The Supreme Court issued a groundbreaking OPRA opinion today, holding for the first time that requests for reports generated from information within electronic databases are valid. Paff v. Galloway Tp.
The request in this case sought a log showing the sender, recipient, date and subject matter of emails of certain Township employees over a specific period of time. The Township, of course, had the emails covered by the request, but would have to create a document displaying the information from these emails in the manner demanded by the request. Based on the longstanding rule that OPRA does not require the creation of a new record, the Appellate Division held that this request was invalid. But as I predicted after watching oral argument, the Supreme Court disagreed.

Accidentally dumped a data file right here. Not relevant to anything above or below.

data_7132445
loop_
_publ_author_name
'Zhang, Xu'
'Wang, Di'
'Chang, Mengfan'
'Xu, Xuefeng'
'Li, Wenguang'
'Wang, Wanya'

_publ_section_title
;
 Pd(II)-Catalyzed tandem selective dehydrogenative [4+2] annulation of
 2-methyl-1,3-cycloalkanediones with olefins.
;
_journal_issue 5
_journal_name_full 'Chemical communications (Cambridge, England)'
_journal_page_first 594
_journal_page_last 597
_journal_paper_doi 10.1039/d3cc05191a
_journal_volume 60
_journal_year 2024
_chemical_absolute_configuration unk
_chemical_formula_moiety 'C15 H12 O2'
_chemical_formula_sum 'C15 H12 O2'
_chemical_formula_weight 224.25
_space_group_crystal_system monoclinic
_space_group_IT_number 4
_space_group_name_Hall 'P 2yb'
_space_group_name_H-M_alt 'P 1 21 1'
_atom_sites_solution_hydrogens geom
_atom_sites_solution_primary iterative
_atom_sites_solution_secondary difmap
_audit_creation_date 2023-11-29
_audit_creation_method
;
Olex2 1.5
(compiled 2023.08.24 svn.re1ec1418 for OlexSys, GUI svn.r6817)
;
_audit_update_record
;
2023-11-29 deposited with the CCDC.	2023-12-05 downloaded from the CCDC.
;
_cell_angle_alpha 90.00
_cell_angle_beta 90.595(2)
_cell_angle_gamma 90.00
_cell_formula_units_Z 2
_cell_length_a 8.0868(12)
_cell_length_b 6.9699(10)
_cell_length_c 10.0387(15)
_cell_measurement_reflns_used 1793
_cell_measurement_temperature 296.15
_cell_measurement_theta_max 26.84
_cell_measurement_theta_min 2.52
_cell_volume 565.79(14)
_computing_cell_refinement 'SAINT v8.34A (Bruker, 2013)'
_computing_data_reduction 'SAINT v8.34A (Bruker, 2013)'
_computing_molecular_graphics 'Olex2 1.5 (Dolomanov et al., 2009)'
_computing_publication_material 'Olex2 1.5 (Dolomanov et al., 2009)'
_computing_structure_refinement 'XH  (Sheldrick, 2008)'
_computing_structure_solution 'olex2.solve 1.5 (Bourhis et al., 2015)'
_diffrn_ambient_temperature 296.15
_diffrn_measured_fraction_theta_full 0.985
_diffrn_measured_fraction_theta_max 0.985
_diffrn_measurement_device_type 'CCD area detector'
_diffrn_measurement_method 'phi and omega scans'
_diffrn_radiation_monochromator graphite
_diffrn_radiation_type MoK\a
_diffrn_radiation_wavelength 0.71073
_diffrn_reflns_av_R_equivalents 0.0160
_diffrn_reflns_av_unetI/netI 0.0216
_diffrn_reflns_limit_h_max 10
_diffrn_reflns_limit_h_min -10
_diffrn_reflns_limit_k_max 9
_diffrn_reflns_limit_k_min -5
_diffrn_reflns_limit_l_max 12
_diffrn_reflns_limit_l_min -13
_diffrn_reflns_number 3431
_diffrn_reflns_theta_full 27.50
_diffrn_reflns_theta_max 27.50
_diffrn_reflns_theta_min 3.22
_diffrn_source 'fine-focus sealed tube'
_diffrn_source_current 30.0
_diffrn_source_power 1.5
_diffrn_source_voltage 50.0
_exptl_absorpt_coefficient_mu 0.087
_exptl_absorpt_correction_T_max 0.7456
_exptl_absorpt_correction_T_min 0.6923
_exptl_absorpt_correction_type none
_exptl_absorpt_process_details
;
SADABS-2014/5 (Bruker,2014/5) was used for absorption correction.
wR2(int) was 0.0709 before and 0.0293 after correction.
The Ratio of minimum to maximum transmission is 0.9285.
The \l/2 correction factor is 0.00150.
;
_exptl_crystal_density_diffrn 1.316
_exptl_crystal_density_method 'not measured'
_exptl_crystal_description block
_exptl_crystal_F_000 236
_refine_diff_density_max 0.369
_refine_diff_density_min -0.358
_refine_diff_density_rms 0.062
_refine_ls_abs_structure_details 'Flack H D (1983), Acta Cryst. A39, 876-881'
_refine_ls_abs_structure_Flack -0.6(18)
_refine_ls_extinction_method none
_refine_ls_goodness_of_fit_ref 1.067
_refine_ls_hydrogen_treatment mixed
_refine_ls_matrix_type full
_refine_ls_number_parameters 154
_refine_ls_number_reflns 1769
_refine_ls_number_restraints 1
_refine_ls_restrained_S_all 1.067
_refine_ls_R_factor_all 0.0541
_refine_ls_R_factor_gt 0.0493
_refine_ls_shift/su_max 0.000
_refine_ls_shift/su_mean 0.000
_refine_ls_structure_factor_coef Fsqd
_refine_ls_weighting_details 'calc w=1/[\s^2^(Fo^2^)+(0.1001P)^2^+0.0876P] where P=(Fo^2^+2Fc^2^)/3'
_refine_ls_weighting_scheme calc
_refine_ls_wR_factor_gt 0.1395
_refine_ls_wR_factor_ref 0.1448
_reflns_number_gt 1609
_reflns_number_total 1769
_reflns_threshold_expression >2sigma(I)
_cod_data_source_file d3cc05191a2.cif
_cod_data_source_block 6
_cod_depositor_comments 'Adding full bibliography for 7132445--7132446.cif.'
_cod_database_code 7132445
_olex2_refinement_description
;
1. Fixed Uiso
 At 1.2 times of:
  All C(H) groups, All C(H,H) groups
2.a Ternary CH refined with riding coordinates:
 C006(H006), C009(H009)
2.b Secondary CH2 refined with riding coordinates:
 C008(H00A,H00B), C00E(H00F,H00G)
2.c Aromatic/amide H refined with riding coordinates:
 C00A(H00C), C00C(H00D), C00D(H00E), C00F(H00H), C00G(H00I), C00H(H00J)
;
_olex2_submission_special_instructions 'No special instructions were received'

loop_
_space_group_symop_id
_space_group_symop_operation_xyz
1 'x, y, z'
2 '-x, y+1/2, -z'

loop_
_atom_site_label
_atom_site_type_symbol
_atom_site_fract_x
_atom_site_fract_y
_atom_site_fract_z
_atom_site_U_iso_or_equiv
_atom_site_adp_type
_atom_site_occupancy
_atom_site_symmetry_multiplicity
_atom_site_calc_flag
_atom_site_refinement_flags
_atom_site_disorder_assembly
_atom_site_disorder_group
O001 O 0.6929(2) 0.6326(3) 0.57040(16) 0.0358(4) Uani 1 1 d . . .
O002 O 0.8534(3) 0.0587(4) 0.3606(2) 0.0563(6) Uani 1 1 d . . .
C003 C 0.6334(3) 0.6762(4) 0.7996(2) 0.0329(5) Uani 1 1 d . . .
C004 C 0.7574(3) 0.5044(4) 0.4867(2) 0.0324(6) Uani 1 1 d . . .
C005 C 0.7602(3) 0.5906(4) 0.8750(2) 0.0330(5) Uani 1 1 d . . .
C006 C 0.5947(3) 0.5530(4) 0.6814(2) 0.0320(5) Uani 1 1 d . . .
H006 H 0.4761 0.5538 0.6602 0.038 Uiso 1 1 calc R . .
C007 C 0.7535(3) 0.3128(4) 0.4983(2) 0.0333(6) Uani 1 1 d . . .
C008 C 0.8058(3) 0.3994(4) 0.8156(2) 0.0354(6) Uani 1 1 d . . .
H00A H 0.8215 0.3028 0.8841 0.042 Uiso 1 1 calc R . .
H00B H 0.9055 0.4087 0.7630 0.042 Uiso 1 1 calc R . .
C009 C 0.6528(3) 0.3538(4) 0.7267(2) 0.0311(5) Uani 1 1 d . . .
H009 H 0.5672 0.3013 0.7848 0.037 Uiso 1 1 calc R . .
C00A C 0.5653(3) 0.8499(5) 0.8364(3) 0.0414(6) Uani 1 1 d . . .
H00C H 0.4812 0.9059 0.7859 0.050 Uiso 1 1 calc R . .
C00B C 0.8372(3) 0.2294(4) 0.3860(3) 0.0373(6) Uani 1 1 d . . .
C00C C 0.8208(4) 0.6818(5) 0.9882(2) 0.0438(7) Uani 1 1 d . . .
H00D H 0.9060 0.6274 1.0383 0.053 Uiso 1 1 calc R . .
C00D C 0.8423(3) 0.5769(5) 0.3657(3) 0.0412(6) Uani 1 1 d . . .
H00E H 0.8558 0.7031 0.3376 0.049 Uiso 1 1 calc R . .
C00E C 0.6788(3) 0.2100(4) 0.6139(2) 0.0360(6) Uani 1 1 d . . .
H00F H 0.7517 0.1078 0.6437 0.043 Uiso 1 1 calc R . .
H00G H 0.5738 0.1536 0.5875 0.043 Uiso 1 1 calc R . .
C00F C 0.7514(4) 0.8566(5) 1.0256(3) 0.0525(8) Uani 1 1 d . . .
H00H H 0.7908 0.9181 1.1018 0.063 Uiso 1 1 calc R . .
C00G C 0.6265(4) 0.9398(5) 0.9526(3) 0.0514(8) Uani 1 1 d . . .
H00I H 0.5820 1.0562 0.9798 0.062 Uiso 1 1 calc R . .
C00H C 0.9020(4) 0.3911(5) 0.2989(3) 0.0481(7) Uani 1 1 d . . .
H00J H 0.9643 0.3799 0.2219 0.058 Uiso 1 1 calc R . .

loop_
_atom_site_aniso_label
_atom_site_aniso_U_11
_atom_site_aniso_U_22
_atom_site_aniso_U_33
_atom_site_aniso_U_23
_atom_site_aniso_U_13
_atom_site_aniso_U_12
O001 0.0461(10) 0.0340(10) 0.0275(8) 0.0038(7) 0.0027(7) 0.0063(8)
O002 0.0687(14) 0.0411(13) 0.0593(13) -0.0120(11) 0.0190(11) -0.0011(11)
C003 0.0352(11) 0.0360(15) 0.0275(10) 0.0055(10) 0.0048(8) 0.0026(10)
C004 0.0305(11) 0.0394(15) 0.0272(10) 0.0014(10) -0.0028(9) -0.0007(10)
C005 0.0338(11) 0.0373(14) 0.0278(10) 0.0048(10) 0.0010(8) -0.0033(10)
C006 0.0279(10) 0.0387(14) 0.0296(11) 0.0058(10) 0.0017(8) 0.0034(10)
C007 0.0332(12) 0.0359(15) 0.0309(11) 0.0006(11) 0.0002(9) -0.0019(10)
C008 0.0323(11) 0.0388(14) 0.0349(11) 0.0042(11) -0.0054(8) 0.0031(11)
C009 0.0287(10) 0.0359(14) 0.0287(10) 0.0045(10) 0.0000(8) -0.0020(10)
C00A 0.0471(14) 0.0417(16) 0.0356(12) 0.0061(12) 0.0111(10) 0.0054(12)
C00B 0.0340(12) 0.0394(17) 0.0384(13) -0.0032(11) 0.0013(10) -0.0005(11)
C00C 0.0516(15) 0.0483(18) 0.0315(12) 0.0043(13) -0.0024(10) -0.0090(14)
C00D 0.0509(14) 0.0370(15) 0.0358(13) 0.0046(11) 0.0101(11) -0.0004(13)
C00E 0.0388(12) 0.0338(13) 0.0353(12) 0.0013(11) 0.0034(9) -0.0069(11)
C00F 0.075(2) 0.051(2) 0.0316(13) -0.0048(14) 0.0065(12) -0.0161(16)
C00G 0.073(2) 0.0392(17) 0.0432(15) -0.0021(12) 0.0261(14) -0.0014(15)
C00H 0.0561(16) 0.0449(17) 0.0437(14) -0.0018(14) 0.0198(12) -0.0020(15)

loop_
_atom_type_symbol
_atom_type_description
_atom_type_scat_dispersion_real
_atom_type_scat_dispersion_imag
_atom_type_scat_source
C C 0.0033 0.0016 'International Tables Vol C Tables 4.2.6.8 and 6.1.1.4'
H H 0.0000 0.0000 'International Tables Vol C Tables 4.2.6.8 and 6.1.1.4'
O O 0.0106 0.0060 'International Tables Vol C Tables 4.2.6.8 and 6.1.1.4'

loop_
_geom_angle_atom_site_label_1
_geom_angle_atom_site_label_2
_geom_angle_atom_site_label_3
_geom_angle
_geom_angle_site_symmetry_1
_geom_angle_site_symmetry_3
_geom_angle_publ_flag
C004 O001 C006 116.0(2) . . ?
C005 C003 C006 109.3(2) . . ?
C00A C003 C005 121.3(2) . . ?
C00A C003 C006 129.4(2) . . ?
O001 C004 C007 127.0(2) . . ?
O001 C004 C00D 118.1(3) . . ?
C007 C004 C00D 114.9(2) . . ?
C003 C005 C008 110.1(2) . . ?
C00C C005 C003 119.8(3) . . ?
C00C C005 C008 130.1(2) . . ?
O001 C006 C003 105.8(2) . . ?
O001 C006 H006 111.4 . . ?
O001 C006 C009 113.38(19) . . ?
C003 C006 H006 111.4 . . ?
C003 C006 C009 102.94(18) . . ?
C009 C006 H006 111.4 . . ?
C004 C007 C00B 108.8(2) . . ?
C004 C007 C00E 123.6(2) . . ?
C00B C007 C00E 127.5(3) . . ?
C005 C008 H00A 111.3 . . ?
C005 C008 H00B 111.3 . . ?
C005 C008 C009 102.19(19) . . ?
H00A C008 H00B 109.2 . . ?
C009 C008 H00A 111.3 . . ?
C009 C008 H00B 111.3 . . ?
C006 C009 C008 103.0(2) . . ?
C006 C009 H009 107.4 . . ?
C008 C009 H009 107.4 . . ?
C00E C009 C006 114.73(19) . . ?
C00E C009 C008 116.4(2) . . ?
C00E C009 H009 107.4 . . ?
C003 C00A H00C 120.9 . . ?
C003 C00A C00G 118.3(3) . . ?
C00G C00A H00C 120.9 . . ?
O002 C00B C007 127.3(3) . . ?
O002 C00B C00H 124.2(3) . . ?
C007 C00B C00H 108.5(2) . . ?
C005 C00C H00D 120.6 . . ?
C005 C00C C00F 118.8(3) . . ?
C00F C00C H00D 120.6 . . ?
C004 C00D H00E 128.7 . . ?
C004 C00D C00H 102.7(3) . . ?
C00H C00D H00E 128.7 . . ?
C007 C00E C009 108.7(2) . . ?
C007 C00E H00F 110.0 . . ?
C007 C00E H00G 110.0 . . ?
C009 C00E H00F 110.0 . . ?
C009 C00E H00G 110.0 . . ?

The Court ruled that where information is stored electronically, extracting it does not involve the creation of a new record. This holding was based on the conclusion that “[b]y OPRA’s language, information in electronic form, even if part of a larger document, is itself a government record.”
The Court recognized that although the request here was valid, the Township had to be given an opportunity to assert any exemptions or other arguments (such as substantial disruption of agency operations) that might preclude disclosure of the information in question.
As discussed in this post, the holding that OPRA requires the compilation of a report from a database has substantial consequences for public bodies and their records custodians. In addition, the Supreme Court’s new opinion has problematic ramifications for other aspects of OPRA law and practice, which I’ll discuss in subsequent posts.